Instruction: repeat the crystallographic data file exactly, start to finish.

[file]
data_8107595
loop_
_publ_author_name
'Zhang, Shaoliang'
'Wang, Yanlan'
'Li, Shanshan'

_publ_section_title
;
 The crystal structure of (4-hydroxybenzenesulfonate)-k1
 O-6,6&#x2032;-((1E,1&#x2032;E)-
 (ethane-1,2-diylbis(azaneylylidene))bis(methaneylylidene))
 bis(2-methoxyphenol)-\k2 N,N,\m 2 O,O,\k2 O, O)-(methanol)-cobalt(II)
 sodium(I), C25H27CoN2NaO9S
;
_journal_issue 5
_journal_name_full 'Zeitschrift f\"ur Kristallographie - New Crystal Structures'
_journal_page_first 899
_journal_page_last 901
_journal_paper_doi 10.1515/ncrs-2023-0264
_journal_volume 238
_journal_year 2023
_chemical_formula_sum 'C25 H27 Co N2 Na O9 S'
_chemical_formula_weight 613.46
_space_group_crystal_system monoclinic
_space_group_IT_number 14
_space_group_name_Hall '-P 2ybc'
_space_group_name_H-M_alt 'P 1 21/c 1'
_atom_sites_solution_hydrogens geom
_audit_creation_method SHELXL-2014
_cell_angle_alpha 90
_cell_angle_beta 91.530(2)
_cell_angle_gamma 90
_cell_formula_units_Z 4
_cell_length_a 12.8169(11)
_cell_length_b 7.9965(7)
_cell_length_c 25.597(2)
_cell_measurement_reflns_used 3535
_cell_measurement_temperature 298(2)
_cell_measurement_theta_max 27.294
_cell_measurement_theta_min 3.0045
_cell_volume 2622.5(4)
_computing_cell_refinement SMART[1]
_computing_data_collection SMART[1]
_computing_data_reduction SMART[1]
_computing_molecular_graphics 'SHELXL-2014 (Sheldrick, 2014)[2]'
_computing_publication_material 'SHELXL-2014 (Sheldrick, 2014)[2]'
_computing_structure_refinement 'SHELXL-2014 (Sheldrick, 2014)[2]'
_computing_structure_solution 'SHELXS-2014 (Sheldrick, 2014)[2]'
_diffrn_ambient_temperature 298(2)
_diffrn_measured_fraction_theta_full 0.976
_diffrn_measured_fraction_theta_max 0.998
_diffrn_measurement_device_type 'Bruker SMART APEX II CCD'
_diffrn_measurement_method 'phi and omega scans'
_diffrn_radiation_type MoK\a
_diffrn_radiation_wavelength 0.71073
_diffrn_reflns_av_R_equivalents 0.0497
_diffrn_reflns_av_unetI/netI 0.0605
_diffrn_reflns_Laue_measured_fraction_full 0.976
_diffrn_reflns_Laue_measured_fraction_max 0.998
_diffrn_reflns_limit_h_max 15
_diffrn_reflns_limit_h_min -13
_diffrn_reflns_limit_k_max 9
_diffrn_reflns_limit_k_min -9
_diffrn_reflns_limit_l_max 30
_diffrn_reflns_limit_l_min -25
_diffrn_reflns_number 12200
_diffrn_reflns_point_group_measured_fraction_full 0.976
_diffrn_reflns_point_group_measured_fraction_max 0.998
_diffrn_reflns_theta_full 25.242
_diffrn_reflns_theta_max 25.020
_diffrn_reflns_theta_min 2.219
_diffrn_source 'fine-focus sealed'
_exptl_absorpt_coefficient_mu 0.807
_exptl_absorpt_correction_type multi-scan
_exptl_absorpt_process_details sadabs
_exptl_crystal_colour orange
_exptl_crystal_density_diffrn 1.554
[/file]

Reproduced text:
data_8107595
loop_
_publ_author_name
'Zhang, Shaoliang'
'Wang, Yanlan'
'Li, Shanshan'

_publ_section_title
;
 The crystal structure of (4-hydroxybenzenesulfonate)-k1
 O-6,6&#x2032;-((1E,1&#x2032;E)-
 (ethane-1,2-diylbis(azaneylylidene))bis(methaneylylidene))
 bis(2-methoxyphenol)-\k2 N,N,\m 2 O,O,\k2 O, O)-(methanol)-cobalt(II)
 sodium(I), C25H27CoN2NaO9S
;
_journal_issue 5
_journal_name_full 'Zeitschrift f\"ur Kristallographie - New Crystal Structures'
_journal_page_first 899
_journal_page_last 901
_journal_paper_doi 10.1515/ncrs-2023-0264
_journal_volume 238
_journal_year 2023
_chemical_formula_sum 'C25 H27 Co N2 Na O9 S'
_chemical_formula_weight 613.46
_space_group_crystal_system monoclinic
_space_group_IT_number 14
_space_group_name_Hall '-P 2ybc'
_space_group_name_H-M_alt 'P 1 21/c 1'
_atom_sites_solution_hydrogens geom
_audit_creation_method SHELXL-2014
_cell_angle_alpha 90
_cell_angle_beta 91.530(2)
_cell_angle_gamma 90
_cell_formula_units_Z 4
_cell_length_a 12.8169(11)
_cell_length_b 7.9965(7)
_cell_length_c 25.597(2)
_cell_measurement_reflns_used 3535
_cell_measurement_temperature 298(2)
_cell_measurement_theta_max 27.294
_cell_measurement_theta_min 3.0045
_cell_volume 2622.5(4)
_computing_cell_refinement SMART[1]
_computing_data_collection SMART[1]
_computing_data_reduction SMART[1]
_computing_molecular_graphics 'SHELXL-2014 (Sheldrick, 2014)[2]'
_computing_publication_material 'SHELXL-2014 (Sheldrick, 2014)[2]'
_computing_structure_refinement 'SHELXL-2014 (Sheldrick, 2014)[2]'
_computing_structure_solution 'SHELXS-2014 (Sheldrick, 2014)[2]'
_diffrn_ambient_temperature 298(2)
_diffrn_measured_fraction_theta_full 0.976
_diffrn_measured_fraction_theta_max 0.998
_diffrn_measurement_device_type 'Bruker SMART APEX II CCD'
_diffrn_measurement_method 'phi and omega scans'
_diffrn_radiation_type MoK\a
_diffrn_radiation_wavelength 0.71073
_diffrn_reflns_av_R_equivalents 0.0497
_diffrn_reflns_av_unetI/netI 0.0605
_diffrn_reflns_Laue_measured_fraction_full 0.976
_diffrn_reflns_Laue_measured_fraction_max 0.998
_diffrn_reflns_limit_h_max 15
_diffrn_reflns_limit_h_min -13
_diffrn_reflns_limit_k_max 9
_diffrn_reflns_limit_k_min -9
_diffrn_reflns_limit_l_max 30
_diffrn_reflns_limit_l_min -25
_diffrn_reflns_number 12200
_diffrn_reflns_point_group_measured_fraction_full 0.976
_diffrn_reflns_point_group_measured_fraction_max 0.998
_diffrn_reflns_theta_full 25.242
_diffrn_reflns_theta_max 25.020
_diffrn_reflns_theta_min 2.219
_diffrn_source 'fine-focus sealed'
_exptl_absorpt_coefficient_mu 0.807
_exptl_absorpt_correction_type multi-scan
_exptl_absorpt_process_details sadabs
_exptl_crystal_colour orange
_exptl_crystal_density_diffrn 1.554